Efforts underway to reduce tensions in Eastern Mediterranean

Thursday, 2020-09-10 10:05:51
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Turkish drilling vessel Yavuz is escorted by a Turkish Navy frigate in the Eastern Mediterranean. (Reuters)
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NDO – President of the European Council Charles Michel is pushing efforts to reduce Turkey’s tensions with Greece and Cyprus, two member states of the European Union (EU), revealing that the EU leaders have not ruled out the “carrot and stick” approach towards Turkey, aiming to prevent tensions in the Eastern Mediterranean from threatening regional security and stability.

Relations between Turkey and Greece – two allies in NATO – have been deteriorating in relation to the exploitation of energy resources in the Eastern Mediterranean. Turkey is opposed to some countries currently conducting drilling operations in the waters without its participation. Ankara insists that the waters where Turkey is carrying out oil and gas exploration is within the Turkish continental shelf. In the meantime, Greece considers Ankara’s exploration drilling to be illegal and a violation of Greek sovereignty. Both sides have organised military drills in the Eastern Mediterranean. Turkey has sent its seismic survey vessel Oruc Reis and escort warships to the area, after Greece and Egypt signed an agreement on maritime border.

Tensions escalated when Turkish armed forces recently conducted annual military exercises in the self-proclaimed Turkish Republic of Northern Cyprus, an entity only recognised by Ankara. Turkey’s Vice President Fuat Oktay confirmed that the Turkish military began its exercises, called “Mediterranean Storm”, with the Turkish Cypriot Security Command. The Turkish defence ministry also reported the military exercises were carried out successfully.

Opposing Turkey’s moves, the Greek Foreign Ministry emphasised that Greece maintains a search for maritime agreements with neighbouring countries in the region, based on international law and conventions on the Law of the Sea. Meanwhile, aiming to strengthen its defence, Athens negotiated with France and other countries on the purchase of weapons to improve the capabilities of its armed forces. Greece announced its readiness to spend a portion of its cash reserves on purchasing weapons and other means to enhance its defensive power.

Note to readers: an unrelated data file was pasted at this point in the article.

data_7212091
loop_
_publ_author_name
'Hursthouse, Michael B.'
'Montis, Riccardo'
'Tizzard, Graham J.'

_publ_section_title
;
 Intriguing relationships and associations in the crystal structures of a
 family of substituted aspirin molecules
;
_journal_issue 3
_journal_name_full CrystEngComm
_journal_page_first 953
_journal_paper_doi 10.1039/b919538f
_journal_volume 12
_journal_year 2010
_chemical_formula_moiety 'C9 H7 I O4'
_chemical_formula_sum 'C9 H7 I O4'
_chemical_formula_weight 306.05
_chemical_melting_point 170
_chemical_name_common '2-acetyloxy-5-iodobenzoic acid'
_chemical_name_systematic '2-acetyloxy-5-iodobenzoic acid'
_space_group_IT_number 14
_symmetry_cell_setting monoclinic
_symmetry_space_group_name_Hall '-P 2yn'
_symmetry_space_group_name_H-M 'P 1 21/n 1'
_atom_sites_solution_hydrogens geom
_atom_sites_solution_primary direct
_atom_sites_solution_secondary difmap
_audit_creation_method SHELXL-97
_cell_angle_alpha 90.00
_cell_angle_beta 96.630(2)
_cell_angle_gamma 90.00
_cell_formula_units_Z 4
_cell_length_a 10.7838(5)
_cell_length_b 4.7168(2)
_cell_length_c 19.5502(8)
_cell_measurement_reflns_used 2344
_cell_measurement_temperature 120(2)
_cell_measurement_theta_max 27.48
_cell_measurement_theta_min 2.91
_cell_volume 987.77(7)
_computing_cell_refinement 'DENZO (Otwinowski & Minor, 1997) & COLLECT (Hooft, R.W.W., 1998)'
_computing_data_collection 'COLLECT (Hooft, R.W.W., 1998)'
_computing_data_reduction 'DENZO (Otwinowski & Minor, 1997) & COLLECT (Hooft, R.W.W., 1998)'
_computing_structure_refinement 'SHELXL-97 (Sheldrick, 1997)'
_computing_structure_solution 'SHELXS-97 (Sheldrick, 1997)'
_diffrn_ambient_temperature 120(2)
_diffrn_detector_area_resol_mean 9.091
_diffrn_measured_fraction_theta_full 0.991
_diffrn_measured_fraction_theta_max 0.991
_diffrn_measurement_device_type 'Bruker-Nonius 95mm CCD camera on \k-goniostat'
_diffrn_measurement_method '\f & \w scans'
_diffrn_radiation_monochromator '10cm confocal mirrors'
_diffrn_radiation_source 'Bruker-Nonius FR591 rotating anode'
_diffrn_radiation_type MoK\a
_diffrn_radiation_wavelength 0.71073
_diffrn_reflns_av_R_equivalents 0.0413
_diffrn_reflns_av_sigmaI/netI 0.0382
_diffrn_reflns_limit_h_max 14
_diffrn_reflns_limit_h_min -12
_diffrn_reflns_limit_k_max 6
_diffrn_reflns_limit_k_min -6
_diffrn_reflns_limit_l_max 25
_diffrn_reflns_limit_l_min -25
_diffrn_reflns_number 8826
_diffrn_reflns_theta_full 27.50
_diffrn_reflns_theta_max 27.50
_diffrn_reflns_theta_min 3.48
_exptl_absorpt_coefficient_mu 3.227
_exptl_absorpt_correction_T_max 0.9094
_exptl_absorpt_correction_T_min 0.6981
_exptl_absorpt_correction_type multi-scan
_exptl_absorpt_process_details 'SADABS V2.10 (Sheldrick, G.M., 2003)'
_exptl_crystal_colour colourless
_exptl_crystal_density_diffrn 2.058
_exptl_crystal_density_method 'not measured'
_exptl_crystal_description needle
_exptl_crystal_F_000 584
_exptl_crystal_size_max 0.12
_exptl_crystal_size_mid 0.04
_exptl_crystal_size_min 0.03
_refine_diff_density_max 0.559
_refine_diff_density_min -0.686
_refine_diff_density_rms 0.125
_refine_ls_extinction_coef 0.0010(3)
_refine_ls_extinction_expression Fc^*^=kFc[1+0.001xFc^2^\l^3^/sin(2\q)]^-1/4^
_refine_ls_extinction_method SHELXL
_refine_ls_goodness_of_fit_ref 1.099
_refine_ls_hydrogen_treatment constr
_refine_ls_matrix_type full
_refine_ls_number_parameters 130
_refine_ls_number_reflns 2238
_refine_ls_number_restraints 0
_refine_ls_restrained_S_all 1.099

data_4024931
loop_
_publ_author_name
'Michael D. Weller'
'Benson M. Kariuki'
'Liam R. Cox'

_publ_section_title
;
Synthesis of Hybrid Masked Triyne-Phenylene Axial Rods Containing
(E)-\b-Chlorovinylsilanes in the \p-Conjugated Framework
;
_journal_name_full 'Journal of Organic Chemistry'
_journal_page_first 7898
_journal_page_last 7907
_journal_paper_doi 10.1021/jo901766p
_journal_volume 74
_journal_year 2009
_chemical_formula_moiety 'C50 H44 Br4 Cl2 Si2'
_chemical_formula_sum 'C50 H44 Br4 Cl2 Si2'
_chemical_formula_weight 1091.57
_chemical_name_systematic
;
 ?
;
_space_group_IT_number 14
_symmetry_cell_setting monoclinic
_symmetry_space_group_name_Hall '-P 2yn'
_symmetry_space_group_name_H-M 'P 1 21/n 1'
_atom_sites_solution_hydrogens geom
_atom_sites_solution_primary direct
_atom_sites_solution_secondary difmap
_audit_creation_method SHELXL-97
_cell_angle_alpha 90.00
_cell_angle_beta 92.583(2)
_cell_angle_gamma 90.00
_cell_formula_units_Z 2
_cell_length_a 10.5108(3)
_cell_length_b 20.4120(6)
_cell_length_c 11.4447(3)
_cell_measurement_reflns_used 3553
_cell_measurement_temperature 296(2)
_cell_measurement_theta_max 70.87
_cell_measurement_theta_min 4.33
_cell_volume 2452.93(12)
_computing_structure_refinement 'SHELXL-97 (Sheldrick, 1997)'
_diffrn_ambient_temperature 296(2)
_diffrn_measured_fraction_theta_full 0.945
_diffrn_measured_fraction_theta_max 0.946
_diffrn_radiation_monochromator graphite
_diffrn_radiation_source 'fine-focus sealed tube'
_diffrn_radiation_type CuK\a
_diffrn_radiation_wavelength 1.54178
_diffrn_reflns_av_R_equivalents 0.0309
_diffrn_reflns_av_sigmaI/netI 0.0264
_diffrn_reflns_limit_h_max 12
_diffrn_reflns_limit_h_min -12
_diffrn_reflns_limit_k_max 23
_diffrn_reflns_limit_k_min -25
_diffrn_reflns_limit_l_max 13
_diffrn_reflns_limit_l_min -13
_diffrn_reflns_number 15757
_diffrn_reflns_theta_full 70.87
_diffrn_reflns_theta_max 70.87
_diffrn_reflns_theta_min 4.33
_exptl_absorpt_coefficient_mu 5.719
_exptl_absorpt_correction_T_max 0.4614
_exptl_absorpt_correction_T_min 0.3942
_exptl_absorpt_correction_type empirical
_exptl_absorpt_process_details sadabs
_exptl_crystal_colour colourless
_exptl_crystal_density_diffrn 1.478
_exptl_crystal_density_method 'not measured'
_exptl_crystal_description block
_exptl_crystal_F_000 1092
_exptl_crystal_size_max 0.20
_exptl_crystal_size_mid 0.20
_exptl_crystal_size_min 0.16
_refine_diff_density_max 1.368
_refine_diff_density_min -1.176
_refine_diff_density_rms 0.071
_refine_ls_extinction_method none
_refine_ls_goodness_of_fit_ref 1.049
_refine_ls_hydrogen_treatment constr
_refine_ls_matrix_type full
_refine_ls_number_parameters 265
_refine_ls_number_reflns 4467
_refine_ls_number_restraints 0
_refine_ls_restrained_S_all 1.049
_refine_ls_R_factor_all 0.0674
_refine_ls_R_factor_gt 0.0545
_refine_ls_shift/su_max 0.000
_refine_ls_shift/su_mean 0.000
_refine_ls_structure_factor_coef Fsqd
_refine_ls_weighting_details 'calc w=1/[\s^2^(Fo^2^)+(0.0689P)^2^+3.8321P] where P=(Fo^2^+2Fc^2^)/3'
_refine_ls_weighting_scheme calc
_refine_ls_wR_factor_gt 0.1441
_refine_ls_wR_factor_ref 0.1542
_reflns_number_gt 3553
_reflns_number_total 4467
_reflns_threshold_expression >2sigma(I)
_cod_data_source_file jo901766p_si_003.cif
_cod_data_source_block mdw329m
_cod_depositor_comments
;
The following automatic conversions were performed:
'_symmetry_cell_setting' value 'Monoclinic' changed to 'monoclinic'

Fearing that the dispute between the two sides could escalate into a dangerous confrontation, Germany has called on the parties to stop their exercises in the Eastern Mediterranean, aiming to create space for the promotion of talks between Turkey and Greece. The EU is pushing diplomatic efforts to reduce Turkey-Greece tensions ahead of the meeting of bloc leaders later this month. Talking with the Turkish President on the phone, European Council President Charles Michel called on Turkey to refrain from actions that could increase tensions with Greece. Despite not disclosing in detail the EU’s tools to be applied in the Turkish issue, Michel affirmed that the “carrot and stick” approach is the best option. The EU is willing to come up with incentive policies in response to Ankara’s goodwill, but could also impose sanctions to pressure Turkey if necessary. At the upcoming meeting, EU leaders will discuss a series of thorny issues on energy, security, migration and boundaries in the Eastern Mediterranean. The EU will reiterate its support for the sovereignty of Greece and Cyprus.

In the context of the Greece-Turkey dispute causing a crack in the bloc, the Secretary-General of NATO has called on the two member countries to de-escalate tensions and settle the dispute in the spirit of solidarity and on the basis of international law. NATO affirmed that it seeks to prevent a conflict in the Eastern Mediterranean. Meanwhile, tensions with Greece have caused the door to join the EU to remain closed to Turkey. However, Ankara is using the migration issue to bargain with the EU, warning that the EU could not expect cooperation from Turkey if sanctions are imposed on Ankara.

Both NATO and the EU have stepped up their reconciliation efforts to stave off disputes and moves of escalating tensions, which are seen as “underground waves” threatening to turn the Eastern Mediterranean into a new hotspot of conflict.